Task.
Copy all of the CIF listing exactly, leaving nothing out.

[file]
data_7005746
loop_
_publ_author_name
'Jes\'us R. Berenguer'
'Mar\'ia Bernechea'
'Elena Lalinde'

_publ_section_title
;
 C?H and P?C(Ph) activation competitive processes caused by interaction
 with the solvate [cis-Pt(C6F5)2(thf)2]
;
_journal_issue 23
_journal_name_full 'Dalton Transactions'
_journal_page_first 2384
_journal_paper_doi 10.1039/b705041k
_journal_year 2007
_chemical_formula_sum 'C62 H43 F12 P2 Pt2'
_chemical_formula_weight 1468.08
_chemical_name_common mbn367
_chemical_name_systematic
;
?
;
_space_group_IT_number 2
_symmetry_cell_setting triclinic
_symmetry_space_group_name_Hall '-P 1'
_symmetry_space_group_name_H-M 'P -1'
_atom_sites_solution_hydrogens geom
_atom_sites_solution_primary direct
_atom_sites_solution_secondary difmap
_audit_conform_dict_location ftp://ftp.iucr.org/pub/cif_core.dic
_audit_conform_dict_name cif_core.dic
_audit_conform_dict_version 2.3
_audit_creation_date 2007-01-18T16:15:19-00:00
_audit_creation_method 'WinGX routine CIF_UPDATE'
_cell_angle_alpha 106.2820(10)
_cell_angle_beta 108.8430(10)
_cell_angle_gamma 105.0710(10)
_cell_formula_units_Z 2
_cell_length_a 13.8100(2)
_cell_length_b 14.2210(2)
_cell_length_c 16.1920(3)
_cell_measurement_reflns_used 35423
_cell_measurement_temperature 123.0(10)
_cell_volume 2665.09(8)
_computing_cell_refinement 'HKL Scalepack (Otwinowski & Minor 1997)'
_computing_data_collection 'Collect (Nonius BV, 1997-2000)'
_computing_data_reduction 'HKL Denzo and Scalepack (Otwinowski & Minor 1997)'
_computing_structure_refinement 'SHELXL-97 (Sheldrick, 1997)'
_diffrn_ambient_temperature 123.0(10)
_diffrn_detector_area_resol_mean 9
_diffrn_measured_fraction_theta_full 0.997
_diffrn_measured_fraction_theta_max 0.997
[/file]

data_7005746
loop_
_publ_author_name
'Jes\'us R. Berenguer'
'Mar\'ia Bernechea'
'Elena Lalinde'

_publ_section_title
;
 C?H and P?C(Ph) activation competitive processes caused by interaction
 with the solvate [cis-Pt(C6F5)2(thf)2]
;
_journal_issue 23
_journal_name_full 'Dalton Transactions'
_journal_page_first 2384
_journal_paper_doi 10.1039/b705041k
_journal_year 2007
_chemical_formula_sum 'C62 H43 F12 P2 Pt2'
_chemical_formula_weight 1468.08
_chemical_name_common mbn367
_chemical_name_systematic
;
?
;
_space_group_IT_number 2
_symmetry_cell_setting triclinic
_symmetry_space_group_name_Hall '-P 1'
_symmetry_space_group_name_H-M 'P -1'
_atom_sites_solution_hydrogens geom
_atom_sites_solution_primary direct
_atom_sites_solution_secondary difmap
_audit_conform_dict_location ftp://ftp.iucr.org/pub/cif_core.dic
_audit_conform_dict_name cif_core.dic
_audit_conform_dict_version 2.3
_audit_creation_date 2007-01-18T16:15:19-00:00
_audit_creation_method 'WinGX routine CIF_UPDATE'
_cell_angle_alpha 106.2820(10)
_cell_angle_beta 108.8430(10)
_cell_angle_gamma 105.0710(10)
_cell_formula_units_Z 2
_cell_length_a 13.8100(2)
_cell_length_b 14.2210(2)
_cell_length_c 16.1920(3)
_cell_measurement_reflns_used 35423
_cell_measurement_temperature 123.0(10)
_cell_volume 2665.09(8)
_computing_cell_refinement 'HKL Scalepack (Otwinowski & Minor 1997)'
_computing_data_collection 'Collect (Nonius BV, 1997-2000)'
_computing_data_reduction 'HKL Denzo and Scalepack (Otwinowski & Minor 1997)'
_computing_structure_refinement 'SHELXL-97 (Sheldrick, 1997)'
_diffrn_ambient_temperature 123.0(10)
_diffrn_detector_area_resol_mean 9
_diffrn_measured_fraction_theta_full 0.997
_diffrn_measured_fraction_theta_max 0.997